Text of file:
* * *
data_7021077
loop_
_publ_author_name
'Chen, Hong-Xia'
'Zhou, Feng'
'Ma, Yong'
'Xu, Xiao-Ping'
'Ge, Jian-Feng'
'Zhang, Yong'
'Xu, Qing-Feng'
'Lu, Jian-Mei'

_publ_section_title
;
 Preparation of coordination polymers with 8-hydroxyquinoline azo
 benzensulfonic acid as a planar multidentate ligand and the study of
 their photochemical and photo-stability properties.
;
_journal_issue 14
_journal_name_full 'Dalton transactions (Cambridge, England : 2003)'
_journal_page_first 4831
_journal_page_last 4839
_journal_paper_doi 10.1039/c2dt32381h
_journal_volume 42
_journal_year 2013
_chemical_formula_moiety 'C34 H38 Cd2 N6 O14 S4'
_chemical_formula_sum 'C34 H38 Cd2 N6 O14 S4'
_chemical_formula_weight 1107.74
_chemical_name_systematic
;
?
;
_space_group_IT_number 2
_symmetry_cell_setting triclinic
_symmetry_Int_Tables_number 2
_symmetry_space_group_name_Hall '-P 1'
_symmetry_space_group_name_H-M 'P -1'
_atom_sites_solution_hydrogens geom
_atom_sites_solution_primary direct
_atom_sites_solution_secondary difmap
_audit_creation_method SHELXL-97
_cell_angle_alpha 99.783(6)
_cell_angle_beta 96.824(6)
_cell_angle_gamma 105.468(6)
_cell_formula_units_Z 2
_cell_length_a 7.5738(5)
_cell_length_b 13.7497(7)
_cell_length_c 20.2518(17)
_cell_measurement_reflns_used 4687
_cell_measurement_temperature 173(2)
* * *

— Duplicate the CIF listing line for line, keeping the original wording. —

data_7021077
loop_
_publ_author_name
'Chen, Hong-Xia'
'Zhou, Feng'
'Ma, Yong'
'Xu, Xiao-Ping'
'Ge, Jian-Feng'
'Zhang, Yong'
'Xu, Qing-Feng'
'Lu, Jian-Mei'

_publ_section_title
;
 Preparation of coordination polymers with 8-hydroxyquinoline azo
 benzensulfonic acid as a planar multidentate ligand and the study of
 their photochemical and photo-stability properties.
;
_journal_issue 14
_journal_name_full 'Dalton transactions (Cambridge, England : 2003)'
_journal_page_first 4831
_journal_page_last 4839
_journal_paper_doi 10.1039/c2dt32381h
_journal_volume 42
_journal_year 2013
_chemical_formula_moiety 'C34 H38 Cd2 N6 O14 S4'
_chemical_formula_sum 'C34 H38 Cd2 N6 O14 S4'
_chemical_formula_weight 1107.74
_chemical_name_systematic
;
?
;
_space_group_IT_number 2
_symmetry_cell_setting triclinic
_symmetry_Int_Tables_number 2
_symmetry_space_group_name_Hall '-P 1'
_symmetry_space_group_name_H-M 'P -1'
_atom_sites_solution_hydrogens geom
_atom_sites_solution_primary direct
_atom_sites_solution_secondary difmap
_audit_creation_method SHELXL-97
_cell_angle_alpha 99.783(6)
_cell_angle_beta 96.824(6)
_cell_angle_gamma 105.468(6)
_cell_formula_units_Z 2
_cell_length_a 7.5738(5)
_cell_length_b 13.7497(7)
_cell_length_c 20.2518(17)
_cell_measurement_reflns_used 4687
_cell_measurement_temperature 173(2)